In Australia, we seem to have a cultural view that our 'material abundance will last forever'. What people don't seem to realise is that our material abundance, and our ability to take advantage of this material abundance, doesn't come close to covering the bills we're racking up in the pursuit of a high standard of living.
And the economic ignorance of our leaders is astounding. In a classic case of 'pride coming before the fall', Julia Gillard came out with this pearl at last night's annual Business Council of Australia dinner in Sydney:
'Australia's budget is one of the seven economic wonders of the modern world'
As we recall, Spain's budget was in OK shape too just a few years ago. It may have even taken up one of the other six spots in the economic wonders of the world. But then its overheated property market crashed and the government had to use its balance sheet to bail out the banks. All of a sudden wonder took on a different meaning in Spain.
To proclaim Australia's budget as an economic wonder is just pandering to the fact that we are in better shape than the economies of the northern hemisphere, where the economic crisis first hit.
In their ignorance, our politicians think that through some special powers of economic management we managed to evade the crisis. We haven't, we didn't...it's on its way.
While the government's budget might not be an economic wonder of the world, our dollar certainly is. Let's compare the (former) Aussie battler with other such lauded currencies, the Swiss franc, the Norwegian krona and the Singapore dollar.
To set the scene, we have a chronic trade and current account deficit, meaning we need to import capital (sell dollar assets or dollar-denominated debt) to maintain our standard of living. It's been this way since the 1970s. Despite the biggest commodity boom in our history, we are still running trade deficits. As we said earlier, we're not utilising our resources enough to support our high consumption.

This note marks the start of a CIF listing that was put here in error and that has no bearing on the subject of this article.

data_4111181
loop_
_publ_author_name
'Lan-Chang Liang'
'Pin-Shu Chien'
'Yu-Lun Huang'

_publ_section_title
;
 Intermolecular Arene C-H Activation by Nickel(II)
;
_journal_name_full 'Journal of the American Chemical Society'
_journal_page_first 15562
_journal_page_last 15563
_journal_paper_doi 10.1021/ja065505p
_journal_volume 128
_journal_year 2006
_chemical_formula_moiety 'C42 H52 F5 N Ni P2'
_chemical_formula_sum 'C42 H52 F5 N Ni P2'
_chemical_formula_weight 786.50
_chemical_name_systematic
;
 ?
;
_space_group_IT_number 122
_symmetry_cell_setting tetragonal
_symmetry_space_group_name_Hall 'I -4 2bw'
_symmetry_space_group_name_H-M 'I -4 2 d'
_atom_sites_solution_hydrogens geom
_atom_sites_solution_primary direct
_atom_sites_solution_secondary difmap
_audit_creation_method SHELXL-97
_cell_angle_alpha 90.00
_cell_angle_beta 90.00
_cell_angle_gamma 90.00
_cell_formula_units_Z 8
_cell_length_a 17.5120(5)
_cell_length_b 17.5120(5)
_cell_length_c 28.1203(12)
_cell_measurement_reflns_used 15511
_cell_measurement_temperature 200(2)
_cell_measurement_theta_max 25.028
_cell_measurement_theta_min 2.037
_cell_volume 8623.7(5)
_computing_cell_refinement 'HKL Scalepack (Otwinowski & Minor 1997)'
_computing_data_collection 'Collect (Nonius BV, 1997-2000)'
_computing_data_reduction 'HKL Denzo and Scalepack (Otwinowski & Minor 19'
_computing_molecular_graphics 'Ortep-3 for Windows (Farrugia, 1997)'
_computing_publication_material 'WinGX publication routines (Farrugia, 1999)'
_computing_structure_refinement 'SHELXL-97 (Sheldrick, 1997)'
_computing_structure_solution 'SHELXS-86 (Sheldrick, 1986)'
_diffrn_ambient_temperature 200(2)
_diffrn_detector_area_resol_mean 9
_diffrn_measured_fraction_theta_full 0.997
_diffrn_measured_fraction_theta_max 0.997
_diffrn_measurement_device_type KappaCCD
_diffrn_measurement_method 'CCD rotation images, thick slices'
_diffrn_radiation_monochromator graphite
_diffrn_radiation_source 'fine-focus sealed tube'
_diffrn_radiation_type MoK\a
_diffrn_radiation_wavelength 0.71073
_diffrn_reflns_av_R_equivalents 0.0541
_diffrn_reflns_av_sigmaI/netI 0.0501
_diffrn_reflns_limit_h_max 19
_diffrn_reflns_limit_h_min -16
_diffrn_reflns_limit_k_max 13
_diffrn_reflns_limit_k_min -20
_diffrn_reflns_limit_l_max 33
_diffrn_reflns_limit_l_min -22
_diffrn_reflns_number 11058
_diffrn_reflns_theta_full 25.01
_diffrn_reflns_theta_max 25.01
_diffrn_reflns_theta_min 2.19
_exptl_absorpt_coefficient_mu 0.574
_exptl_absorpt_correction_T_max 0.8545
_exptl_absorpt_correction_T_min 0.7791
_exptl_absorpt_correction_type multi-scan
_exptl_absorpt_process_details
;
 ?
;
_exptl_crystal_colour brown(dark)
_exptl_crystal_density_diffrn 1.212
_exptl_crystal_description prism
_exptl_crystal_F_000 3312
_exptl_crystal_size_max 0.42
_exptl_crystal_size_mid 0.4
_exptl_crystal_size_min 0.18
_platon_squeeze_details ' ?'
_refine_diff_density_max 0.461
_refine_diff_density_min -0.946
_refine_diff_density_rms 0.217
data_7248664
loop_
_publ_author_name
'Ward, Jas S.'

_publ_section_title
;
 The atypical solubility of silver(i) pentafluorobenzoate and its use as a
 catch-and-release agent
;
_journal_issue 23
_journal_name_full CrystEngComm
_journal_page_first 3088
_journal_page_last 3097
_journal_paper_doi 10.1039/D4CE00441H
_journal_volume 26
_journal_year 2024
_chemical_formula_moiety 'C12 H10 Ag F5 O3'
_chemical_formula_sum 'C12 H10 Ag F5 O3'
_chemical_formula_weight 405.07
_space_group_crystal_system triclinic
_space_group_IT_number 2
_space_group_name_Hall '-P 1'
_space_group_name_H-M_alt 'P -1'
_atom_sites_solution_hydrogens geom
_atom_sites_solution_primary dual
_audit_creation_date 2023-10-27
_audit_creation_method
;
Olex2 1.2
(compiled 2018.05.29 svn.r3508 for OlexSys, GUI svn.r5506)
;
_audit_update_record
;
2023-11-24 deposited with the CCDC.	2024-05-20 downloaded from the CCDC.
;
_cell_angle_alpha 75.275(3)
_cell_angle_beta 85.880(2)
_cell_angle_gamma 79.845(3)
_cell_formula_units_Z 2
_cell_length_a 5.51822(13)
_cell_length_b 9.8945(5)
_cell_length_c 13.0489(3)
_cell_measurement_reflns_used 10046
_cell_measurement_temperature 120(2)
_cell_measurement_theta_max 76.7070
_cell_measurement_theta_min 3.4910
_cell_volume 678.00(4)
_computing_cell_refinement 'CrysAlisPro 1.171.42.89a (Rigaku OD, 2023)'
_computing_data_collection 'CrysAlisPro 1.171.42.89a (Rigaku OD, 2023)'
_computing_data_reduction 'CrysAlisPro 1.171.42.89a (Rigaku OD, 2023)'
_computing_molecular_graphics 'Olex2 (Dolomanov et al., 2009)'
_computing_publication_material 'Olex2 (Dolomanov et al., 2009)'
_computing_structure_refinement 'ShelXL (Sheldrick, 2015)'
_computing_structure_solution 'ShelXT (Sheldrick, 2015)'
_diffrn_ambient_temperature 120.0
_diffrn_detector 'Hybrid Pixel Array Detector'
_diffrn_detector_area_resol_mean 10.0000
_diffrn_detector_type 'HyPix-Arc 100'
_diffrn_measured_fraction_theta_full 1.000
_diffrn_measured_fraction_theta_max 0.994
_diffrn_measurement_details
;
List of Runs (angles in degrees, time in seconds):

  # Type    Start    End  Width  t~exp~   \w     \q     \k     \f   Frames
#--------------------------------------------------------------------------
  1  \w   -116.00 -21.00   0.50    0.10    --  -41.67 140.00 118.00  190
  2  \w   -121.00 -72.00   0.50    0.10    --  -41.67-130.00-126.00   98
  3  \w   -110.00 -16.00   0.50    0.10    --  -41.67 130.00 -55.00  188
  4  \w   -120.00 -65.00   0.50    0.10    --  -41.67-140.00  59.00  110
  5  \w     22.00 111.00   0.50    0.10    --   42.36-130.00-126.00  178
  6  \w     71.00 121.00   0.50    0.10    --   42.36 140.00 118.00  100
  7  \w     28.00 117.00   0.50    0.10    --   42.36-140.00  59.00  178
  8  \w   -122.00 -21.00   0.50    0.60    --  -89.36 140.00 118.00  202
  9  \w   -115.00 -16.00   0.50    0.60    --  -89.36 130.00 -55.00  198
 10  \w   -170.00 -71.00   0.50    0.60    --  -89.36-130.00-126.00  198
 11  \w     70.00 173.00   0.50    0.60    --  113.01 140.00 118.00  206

Norway runs a perpetual trade surplus. It produces more than it consumes. Since roughly 2003, Switzerland churned out a growing trade surplus, more than covering its standard of living with its productive capacities. Likewise, Singapore is a trade surplus nation.
Currency strength on the back of living within your means makes much more sense from a fundamental perspective. But markets don't always operate on fundaments. The savers of the world look to Australia and its attractive 'yields' and snap up our debt, buying dollar denominated assets in the process. The portfolio managers who make these decisions probably don't think about the fact they are funding a profligate over consumer. They are thinking about quarterly performances, a bonus, and maybe hanging onto their job.
But the 'fundamentals', that pesky word for long-delayed reality, eventually come to the fore. Judging from the last few weeks' trading action, that process may be underway. The market is under pressure, but the Australian dollar remains impervious to the carnage. We don't expect that to last.
What do you do in such an environment? How do you go about protecting your wealth in what is essentially a broken system? Dan Denning reckons that in such a busted market, a good way to make money is to take well researched contrarian punts. His latest recommendation is exactly this, and it's one of the few commodities in the world about to enter a phase of global shortages. Sometimes you just need to look where no one else is looking.
Greg Canavan for The Daily Reckoning Australia